Christian missionaries, too, were enthusiastic about their prospects in this new land, and they were well received by American landowners there, if not by the native population. Missionaries set up churches, schools, and hospitals but undermined their “good works” by banning Hawaiian dress and, infamously, the Hawaiian language from being taught or used.
The Americans who resided in Hawai‘i during this era were insistent on forging continuously closer relations with their trading partners on the U.S. mainland. They were not going to be discouraged or deterred by the inconvenient reality that they were operating in a sovereign, internationally recognized nation. Soon enough, the bloodless coup against Queen Lili‘uokalani was launched, and the American land-owners got their way.
Native Hawaiians not of European descent were hit hard by the change in status. They became second-class citizens ruled by haoles who controlled the government. Their lands were appropriated, and they were denied voting rights. In 1896, the new, non-native government that overthrew Queen Lili‘uokalani officially banned the use of the Hawaiian language in education and government.
Once the Americans secured their hegemony, the U.S. military was eager to establish bases. This led to strategic superiority in resources and armaments, and extended an empire that now spanned both the Atlantic and Pacific oceans.
Pearl Harbor, which had been an important welcoming port for traders and visitors alike, was entirely taken over by the U.S. Navy. The scope and scale of the naval installations there expanded substantially over the early decades of the 20th century. The U.S. Army was amply represented, as well. By 1939, during the build-up to war under President Franklin Roosevelt, there were more than 50,000 military personnel stationed in the territory.
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During World War II (and after), military exercises were virtually continuous. The armed services needed not only the open ocean for these training activities, but also land. So they occupied property on numerous small islands and atolls where they operated.
Over the years, the buildup of military waste and spent munitions transformed some islands from breathtaking beauty to a state of total despoilment, off-limits for safety reasons to Hawai‘i’s native population.
The entire Territory of Hawai‘i, including all its islands, was declared to be under martial law in December 1941, after the bombing of Pearl Harbor. This existing government under its governor was suspended, and martial law was not lifted until April 1944.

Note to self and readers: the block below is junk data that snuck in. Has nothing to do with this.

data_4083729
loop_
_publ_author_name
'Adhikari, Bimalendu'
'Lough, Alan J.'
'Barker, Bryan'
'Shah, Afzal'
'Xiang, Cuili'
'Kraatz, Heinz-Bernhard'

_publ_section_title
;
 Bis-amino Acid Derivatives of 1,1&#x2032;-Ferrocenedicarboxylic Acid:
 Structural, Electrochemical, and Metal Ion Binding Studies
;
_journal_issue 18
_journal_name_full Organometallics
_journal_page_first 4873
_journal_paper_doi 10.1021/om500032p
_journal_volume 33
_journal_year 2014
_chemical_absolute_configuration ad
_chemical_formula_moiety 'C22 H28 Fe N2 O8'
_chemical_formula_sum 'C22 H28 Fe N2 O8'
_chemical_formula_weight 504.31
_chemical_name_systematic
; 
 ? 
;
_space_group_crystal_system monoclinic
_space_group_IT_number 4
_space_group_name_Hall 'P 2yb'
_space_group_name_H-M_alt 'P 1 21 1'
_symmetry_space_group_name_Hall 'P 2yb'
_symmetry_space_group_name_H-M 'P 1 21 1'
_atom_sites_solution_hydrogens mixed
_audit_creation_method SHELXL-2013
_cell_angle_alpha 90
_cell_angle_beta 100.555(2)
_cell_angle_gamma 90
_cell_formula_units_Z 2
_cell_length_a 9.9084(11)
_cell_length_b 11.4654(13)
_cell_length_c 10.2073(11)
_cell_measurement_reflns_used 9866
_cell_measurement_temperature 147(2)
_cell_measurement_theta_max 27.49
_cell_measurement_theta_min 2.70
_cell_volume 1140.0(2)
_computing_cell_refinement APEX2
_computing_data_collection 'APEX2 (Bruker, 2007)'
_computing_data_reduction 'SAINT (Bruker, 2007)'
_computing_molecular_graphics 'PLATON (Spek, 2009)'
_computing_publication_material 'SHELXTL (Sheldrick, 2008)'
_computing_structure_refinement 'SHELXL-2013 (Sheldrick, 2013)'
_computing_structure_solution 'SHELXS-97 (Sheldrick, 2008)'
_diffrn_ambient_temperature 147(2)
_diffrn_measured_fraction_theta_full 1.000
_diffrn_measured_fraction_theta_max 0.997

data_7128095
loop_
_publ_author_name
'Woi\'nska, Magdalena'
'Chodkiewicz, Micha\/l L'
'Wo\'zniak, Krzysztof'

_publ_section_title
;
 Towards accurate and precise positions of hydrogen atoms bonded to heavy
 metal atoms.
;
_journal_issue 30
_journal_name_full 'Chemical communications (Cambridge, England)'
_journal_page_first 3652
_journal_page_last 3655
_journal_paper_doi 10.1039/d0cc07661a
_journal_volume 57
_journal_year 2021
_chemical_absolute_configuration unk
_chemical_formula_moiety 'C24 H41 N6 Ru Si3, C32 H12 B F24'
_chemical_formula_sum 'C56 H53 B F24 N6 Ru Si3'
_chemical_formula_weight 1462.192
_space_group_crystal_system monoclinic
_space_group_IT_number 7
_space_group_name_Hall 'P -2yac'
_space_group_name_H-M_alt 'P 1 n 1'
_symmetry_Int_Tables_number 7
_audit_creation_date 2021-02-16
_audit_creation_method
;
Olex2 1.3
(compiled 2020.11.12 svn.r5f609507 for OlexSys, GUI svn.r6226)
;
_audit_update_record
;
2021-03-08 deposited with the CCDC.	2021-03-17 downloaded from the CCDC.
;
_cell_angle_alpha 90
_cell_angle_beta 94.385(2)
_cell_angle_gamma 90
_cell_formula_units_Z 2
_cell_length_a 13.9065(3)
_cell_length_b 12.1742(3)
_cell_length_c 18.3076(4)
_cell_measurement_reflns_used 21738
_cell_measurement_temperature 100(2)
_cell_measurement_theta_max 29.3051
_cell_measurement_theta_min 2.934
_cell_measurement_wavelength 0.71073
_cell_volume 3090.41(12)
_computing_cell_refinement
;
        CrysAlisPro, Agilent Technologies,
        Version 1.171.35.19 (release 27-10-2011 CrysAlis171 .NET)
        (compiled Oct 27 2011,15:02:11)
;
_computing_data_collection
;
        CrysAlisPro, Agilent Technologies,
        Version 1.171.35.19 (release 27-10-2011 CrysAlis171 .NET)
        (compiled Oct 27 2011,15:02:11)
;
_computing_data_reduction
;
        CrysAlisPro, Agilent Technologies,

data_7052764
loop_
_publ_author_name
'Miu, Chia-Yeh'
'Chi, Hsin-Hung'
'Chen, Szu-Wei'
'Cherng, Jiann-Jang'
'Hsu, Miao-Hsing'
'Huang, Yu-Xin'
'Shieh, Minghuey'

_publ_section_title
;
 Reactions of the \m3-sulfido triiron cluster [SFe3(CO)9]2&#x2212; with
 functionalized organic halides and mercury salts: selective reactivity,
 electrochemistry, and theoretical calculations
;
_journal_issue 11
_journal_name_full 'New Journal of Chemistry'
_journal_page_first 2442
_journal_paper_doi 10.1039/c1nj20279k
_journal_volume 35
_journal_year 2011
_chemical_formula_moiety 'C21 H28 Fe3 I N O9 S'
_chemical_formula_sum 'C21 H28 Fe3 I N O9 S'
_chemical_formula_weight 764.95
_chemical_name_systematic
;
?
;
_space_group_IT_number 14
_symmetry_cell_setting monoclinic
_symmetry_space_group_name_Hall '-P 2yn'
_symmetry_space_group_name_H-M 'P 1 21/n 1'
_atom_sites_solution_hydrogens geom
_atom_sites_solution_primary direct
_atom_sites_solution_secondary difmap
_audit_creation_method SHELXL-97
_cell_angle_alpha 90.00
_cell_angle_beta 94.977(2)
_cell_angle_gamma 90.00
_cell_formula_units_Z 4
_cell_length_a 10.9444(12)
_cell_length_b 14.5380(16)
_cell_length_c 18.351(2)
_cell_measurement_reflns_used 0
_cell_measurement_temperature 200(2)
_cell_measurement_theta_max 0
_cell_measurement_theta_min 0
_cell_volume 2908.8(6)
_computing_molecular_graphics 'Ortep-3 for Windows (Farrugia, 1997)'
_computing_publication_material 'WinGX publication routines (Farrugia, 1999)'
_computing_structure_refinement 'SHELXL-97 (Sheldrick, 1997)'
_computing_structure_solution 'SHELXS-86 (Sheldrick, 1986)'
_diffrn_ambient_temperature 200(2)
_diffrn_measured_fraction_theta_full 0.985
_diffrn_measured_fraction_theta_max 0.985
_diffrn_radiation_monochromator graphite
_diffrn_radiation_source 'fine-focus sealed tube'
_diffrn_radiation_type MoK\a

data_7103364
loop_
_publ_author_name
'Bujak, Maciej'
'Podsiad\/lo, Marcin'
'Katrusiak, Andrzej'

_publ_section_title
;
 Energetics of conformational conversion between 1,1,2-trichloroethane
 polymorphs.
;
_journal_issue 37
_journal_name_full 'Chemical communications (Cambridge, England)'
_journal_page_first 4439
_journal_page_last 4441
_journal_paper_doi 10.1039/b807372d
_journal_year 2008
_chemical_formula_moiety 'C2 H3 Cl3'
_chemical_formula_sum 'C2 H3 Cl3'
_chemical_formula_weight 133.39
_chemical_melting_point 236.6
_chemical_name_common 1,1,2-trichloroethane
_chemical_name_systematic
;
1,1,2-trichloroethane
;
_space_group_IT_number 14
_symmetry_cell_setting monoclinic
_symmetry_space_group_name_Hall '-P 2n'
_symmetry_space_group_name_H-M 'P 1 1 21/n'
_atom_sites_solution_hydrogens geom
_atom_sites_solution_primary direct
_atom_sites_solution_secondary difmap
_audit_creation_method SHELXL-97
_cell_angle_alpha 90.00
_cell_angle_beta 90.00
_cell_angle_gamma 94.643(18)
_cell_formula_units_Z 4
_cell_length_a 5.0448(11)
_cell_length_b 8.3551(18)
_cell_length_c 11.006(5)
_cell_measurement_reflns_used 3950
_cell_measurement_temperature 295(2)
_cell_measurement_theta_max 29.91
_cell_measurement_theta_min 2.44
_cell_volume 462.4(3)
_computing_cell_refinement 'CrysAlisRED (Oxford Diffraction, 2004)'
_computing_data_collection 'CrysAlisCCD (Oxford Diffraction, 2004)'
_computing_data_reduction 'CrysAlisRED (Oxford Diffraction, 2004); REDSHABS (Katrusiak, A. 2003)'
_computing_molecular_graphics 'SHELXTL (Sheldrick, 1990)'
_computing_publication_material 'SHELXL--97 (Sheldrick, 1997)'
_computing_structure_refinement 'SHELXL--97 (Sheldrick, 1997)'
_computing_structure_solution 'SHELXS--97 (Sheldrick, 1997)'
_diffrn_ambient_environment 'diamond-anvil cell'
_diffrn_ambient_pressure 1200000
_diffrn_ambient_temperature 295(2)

In the aftermath of the Vietnam War and the many other cultural upheavals of the 1960s and ’70s, there was growing unease with the status quo among many Hawaiians of native descent. They began to openly counter and challenge the military-industrial takeover of the islands that had started so long before, back in the days of Lili‘uokalani. Their demands were many, and included:
Despite a contentious relationship with both the government and the military, the movement has stayed active from the 1970s to now. And it has not been without its successes. In the notorious case of Kaho‘olawe Island, which the military had appropriated for exercises, sustained protests in the 1970s and ’80s – and the deaths of two protesters – led to the military abandoning the island (unrestored, incidentally) in 1990. This allowed native Hawaiians to return legally to the island, which was historically revered as a sacred site and used for religious ceremonies.
There are 768 military-contaminated sites across the Hawaiian islands.
In 1993, President Bill Clinton signed what has become known as the Apology Resolution, which acknowledges that the overthrow of the queen in 1893 and the subsequent annexation of the islands were illegal acts. In addition, Hawaiians of native heritage have won the right to organize a representative political entity that they refer to as the “Lawful Hawaiian Government.” This unofficial governing body promotes native Hawaiian culture, the traditional hula, and the Polynesian language spoken on the island prior to 1896.
But what comes next?
Despite these tentative steps toward self-rule and sovereignty, it’s highly unlikely that the U.S. will be losing a state anytime soon. The ties between Hawai‘i and the mainland are just too strong. Tourism would take a huge hit – particularly among state-siders – if the islands were not an American state. But it’s just not possible to underestimate the passion and tenacity of the native Hawaiians involved in this cause. They may never gain true sovereignty, but they have achieved self-respect for themselves and certain concessions from the government – and for now that’s enough to keep them motivated. Queen Lili‘uokalani would be proud of them.